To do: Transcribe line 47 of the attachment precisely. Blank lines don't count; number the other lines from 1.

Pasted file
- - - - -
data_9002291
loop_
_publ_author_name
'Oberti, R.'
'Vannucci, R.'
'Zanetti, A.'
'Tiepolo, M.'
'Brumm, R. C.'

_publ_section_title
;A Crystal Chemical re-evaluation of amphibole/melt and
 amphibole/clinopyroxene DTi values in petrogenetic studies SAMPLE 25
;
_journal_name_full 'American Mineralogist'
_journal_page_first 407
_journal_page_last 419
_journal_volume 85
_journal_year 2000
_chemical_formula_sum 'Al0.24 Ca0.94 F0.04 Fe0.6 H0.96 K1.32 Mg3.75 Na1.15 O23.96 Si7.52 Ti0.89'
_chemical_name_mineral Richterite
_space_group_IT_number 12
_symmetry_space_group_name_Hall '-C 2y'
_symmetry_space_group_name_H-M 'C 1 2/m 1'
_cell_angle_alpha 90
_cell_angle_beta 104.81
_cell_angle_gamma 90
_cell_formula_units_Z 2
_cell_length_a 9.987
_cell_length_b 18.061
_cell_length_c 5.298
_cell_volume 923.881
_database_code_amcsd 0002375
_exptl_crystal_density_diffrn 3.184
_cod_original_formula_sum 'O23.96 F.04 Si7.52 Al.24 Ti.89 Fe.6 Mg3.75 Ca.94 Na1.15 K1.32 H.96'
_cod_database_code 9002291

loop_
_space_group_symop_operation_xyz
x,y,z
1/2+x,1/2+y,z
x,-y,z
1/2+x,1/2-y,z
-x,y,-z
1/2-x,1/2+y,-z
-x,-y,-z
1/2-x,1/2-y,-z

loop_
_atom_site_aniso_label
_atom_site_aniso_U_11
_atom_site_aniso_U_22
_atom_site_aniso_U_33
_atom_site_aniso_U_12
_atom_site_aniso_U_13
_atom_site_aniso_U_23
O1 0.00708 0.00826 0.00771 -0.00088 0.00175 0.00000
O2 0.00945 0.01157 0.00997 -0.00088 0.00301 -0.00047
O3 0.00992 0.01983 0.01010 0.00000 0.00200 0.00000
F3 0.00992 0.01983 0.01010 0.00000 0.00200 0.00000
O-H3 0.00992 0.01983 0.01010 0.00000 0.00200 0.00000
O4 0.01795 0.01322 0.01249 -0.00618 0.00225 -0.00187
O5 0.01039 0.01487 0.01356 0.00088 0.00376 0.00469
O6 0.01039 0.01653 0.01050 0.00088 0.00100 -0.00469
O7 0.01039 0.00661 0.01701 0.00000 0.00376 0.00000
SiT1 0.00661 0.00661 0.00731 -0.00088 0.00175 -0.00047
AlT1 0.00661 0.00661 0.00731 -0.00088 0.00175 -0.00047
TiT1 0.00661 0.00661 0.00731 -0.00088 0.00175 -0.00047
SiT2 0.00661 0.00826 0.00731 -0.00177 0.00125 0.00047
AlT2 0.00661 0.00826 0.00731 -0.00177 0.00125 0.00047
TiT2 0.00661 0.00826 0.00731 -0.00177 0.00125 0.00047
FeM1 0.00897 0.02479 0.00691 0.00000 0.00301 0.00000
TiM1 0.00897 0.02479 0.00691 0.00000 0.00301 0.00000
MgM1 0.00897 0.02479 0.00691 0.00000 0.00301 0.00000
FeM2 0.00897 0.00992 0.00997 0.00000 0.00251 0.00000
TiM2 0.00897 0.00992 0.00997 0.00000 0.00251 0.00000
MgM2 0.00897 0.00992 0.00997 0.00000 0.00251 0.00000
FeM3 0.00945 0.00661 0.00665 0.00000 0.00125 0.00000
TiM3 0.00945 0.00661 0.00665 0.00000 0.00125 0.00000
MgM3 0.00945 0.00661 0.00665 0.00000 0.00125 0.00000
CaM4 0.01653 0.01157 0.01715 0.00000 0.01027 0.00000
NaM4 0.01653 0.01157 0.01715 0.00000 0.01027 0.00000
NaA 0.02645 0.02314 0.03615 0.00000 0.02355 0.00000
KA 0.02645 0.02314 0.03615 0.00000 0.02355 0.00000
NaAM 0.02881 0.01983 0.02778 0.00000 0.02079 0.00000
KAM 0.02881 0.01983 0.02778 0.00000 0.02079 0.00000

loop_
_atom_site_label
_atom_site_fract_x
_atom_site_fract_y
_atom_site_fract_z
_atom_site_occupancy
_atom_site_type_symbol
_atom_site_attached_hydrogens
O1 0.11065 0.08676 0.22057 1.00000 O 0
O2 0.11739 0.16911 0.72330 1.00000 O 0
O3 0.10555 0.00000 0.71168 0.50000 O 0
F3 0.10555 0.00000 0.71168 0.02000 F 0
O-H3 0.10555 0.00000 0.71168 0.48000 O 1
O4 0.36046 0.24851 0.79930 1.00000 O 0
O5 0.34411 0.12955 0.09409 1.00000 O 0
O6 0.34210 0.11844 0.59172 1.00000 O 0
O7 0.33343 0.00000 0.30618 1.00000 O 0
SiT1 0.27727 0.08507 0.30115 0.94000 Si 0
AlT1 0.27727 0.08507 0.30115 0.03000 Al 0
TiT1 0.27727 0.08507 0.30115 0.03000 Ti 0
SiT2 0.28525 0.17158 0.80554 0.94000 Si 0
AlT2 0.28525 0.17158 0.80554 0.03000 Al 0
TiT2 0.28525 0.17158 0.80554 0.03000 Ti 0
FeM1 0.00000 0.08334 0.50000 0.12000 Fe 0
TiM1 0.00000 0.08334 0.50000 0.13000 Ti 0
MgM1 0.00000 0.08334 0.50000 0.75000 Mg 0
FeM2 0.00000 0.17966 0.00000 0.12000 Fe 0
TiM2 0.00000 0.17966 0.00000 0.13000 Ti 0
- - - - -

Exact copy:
_atom_site_aniso_U_11